3) Business Closures
Not in our wildest imagination did we think that thousands of businesses around the world would declare bankruptcy all at once. From small-scale retailers to large-scale oil companies, all declared bankruptcy because of the Coronavirus pandemic. In the USA alone, more than 340 companies had declared bankruptcy by the mid of 2020. The most affected businesses in the USA were the ones related to the service industry, as their work could not be transitioned online. They were left with no choice but to close their businesses entirely. These included;
- Restaurants and bars
- Catering services
- Gyms and fitness centers
- Salons and beauty parlors
- Wedding halls and marques
- Shopping malls
- Hotels, motels, and inns
- Amusement parks, water parks, and zoos
It made the people realize that just because business is flourishing for the time being and there is a growing demand for the products and services for the next 10 years, it doesn’t mean that due to unavoidable circumstances, the business will not see a downfall. The unexpected business closures made people realize that whether the business is big or small, privately-owned or publicly owned, it can get severely affected when crises such as a global pandemic force its shutdown.
Having discussed the above 3 key areas in which the effects of Coronavirus were felt the most, let us connect back to the question of whether you should be reassessing your insurance needs amid the Coronavirus pandemic.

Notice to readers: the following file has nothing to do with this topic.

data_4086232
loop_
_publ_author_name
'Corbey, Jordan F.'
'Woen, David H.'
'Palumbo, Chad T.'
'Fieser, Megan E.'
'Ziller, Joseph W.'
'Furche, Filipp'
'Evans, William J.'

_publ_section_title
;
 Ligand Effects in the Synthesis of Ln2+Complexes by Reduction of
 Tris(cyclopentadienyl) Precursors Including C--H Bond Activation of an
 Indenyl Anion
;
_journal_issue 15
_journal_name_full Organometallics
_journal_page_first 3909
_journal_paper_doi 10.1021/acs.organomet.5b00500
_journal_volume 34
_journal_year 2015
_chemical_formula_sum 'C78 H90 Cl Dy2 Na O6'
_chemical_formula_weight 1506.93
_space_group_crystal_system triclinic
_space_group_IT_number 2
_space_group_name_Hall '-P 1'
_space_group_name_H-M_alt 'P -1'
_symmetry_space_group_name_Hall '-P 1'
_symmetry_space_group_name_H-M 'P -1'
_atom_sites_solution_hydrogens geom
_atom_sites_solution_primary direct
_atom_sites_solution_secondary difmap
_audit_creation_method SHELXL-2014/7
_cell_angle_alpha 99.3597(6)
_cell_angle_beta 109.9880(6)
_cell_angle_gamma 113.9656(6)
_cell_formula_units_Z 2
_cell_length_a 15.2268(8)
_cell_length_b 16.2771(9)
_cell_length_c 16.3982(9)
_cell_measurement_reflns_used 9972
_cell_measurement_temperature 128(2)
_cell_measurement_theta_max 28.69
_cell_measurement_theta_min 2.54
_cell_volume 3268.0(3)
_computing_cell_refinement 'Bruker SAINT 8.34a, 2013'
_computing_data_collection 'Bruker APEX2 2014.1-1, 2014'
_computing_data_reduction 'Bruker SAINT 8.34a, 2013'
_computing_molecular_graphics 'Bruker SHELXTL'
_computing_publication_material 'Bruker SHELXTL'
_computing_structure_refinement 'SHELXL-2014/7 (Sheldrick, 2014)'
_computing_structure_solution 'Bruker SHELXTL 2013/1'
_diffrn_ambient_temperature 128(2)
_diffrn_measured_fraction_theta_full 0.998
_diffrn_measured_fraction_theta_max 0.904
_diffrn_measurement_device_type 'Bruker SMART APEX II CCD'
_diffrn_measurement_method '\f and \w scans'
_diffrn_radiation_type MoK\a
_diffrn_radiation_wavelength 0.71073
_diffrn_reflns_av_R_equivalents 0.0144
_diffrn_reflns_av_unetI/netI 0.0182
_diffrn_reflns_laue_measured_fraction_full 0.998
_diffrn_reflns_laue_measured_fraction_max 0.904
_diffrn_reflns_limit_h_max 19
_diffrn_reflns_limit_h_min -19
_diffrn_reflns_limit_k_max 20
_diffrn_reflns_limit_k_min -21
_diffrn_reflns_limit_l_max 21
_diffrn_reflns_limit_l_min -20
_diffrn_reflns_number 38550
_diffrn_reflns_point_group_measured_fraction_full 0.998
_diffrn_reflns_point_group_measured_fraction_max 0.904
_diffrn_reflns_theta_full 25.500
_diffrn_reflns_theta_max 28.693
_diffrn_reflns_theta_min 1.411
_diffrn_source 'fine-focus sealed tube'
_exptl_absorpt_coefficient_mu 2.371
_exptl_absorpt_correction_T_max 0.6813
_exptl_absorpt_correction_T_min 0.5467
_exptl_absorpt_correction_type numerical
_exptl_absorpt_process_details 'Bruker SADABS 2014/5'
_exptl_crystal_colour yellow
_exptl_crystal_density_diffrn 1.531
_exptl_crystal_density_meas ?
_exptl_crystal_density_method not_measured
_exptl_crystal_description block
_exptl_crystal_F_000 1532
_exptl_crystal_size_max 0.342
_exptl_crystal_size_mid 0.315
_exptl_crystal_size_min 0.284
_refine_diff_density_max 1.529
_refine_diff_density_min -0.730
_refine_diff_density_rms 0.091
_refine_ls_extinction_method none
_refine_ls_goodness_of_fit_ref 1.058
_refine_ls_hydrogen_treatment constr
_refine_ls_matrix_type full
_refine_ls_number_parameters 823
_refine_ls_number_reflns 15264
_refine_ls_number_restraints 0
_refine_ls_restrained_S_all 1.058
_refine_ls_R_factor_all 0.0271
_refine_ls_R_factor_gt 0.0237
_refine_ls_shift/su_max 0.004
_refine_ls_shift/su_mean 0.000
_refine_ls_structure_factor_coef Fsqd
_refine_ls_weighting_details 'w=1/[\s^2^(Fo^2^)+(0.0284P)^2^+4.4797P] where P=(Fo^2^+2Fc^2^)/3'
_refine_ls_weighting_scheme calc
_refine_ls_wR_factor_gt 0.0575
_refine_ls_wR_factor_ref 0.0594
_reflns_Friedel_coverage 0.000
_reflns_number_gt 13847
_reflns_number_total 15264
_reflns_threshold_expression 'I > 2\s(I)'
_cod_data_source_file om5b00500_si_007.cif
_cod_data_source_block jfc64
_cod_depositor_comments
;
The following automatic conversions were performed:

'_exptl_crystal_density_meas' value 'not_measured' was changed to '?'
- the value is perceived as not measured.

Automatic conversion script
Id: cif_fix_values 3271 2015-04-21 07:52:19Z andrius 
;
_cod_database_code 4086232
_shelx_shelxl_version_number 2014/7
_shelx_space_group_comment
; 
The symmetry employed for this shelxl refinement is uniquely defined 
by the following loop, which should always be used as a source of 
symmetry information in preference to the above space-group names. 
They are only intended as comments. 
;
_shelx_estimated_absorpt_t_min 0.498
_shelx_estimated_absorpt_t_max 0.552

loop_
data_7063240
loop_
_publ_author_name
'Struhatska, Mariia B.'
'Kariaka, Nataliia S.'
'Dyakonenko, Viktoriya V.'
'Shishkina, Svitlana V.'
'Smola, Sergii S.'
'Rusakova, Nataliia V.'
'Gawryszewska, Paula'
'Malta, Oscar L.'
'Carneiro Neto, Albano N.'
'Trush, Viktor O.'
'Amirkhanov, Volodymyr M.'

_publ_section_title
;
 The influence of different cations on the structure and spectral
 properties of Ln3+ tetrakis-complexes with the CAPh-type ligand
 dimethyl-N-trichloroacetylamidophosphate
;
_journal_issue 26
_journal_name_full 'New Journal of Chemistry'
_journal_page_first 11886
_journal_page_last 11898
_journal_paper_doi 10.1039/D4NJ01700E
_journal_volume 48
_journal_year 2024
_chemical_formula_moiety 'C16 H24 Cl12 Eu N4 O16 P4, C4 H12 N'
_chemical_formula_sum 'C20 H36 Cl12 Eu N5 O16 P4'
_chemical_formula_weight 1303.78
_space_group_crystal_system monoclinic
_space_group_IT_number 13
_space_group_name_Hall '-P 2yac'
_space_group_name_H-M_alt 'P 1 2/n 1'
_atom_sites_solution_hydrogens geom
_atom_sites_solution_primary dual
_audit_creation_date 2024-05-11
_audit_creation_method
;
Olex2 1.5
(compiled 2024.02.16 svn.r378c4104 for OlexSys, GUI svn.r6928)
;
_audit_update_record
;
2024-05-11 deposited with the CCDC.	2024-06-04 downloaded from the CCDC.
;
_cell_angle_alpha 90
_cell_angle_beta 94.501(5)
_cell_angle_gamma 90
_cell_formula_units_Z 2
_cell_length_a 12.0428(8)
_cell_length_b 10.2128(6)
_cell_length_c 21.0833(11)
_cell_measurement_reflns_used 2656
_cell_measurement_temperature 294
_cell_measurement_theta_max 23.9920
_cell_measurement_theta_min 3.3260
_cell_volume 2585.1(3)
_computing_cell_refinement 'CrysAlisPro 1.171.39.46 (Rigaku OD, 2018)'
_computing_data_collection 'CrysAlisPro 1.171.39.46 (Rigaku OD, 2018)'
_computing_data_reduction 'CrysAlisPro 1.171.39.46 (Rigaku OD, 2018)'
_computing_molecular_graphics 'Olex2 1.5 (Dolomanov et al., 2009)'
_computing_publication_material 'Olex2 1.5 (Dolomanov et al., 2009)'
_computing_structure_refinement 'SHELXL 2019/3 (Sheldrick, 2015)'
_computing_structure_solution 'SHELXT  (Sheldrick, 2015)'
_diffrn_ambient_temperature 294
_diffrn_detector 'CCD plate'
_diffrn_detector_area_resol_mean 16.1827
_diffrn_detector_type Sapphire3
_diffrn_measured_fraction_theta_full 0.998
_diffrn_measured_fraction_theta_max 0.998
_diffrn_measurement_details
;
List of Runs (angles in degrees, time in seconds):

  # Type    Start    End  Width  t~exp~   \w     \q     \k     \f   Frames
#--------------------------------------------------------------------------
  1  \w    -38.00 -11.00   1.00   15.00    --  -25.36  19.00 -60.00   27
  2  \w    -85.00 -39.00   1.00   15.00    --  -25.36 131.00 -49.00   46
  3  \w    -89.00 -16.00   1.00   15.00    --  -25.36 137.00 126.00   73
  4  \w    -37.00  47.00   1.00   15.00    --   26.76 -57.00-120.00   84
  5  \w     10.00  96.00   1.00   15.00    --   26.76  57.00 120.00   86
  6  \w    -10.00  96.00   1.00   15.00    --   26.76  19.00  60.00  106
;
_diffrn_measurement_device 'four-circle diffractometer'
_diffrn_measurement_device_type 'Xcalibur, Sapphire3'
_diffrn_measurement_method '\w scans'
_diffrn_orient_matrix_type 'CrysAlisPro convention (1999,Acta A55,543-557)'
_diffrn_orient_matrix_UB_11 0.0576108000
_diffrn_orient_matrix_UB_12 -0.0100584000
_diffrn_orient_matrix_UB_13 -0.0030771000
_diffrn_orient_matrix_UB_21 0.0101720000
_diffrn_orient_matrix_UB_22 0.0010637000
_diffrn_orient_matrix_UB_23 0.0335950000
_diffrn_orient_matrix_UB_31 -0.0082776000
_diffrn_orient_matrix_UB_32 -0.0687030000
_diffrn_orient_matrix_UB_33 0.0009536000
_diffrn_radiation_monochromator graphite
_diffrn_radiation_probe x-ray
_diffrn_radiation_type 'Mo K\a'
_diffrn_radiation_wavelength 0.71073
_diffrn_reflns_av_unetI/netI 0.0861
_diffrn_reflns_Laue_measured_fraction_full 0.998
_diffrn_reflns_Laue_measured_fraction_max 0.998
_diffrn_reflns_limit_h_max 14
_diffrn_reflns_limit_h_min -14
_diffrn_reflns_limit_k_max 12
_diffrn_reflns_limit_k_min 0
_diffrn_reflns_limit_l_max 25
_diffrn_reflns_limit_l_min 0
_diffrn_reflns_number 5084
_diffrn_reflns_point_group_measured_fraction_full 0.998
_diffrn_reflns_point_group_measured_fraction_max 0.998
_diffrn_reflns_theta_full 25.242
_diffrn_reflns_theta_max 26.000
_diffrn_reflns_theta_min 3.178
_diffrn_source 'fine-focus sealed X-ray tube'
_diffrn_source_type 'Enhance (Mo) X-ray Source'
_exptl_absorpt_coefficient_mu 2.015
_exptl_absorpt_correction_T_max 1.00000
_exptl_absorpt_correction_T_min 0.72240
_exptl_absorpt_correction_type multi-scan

The Importance of Insuring your Assets and Businesses
You should be reassessing your insurance needs amid the Coronavirus pandemic because your assets and businesses can be severely affected as a result of the social, economic, and political impacts of Coronavirus.
The Importance of Insuring Your Homes Amid the Coronavirus Pandemic
In an article in Forbes, it is stated that the more time that you spend in a place increases the likelihood of something bad happening at that place. Since many people are now home-bound, and even their work lives have shifted indoors, the chances of property damage have increased. The homes will now experience more wear and tear. As all the family members, including children, are now constantly at home, there are more chances of accidents taking place like short circuits in electrical wiring that can lead to a section of the house catching fire. Or it could be that as you were trying to turn your old shed into a home gym, the roof of the shed fell and damaged the connecting wall of your house.
The home-bound lifestyle can also increase the chances of bodily harm. Consider, for example, that a delivery person comes to your home to deliver a pizza that you ordered. But as he is trying to climb the steps of your front porch, he slips on the melted ice and breaks his leg. In such circumstances, a home insurance policy could cover all the medical costs and the cost of damage to your property. Moreover, because our homes have become our primary abode, our sanctuary, our place of comfort, and security, it is extremely important that we have them insured. Where else can we go if we lose our homes too? Therefore, it is important to have some sort of a safety net, in-case an accident occurs and our homes are partially or completely destroyed?
The Importance of Insuring Your Cars Amid the Coronavirus Pandemic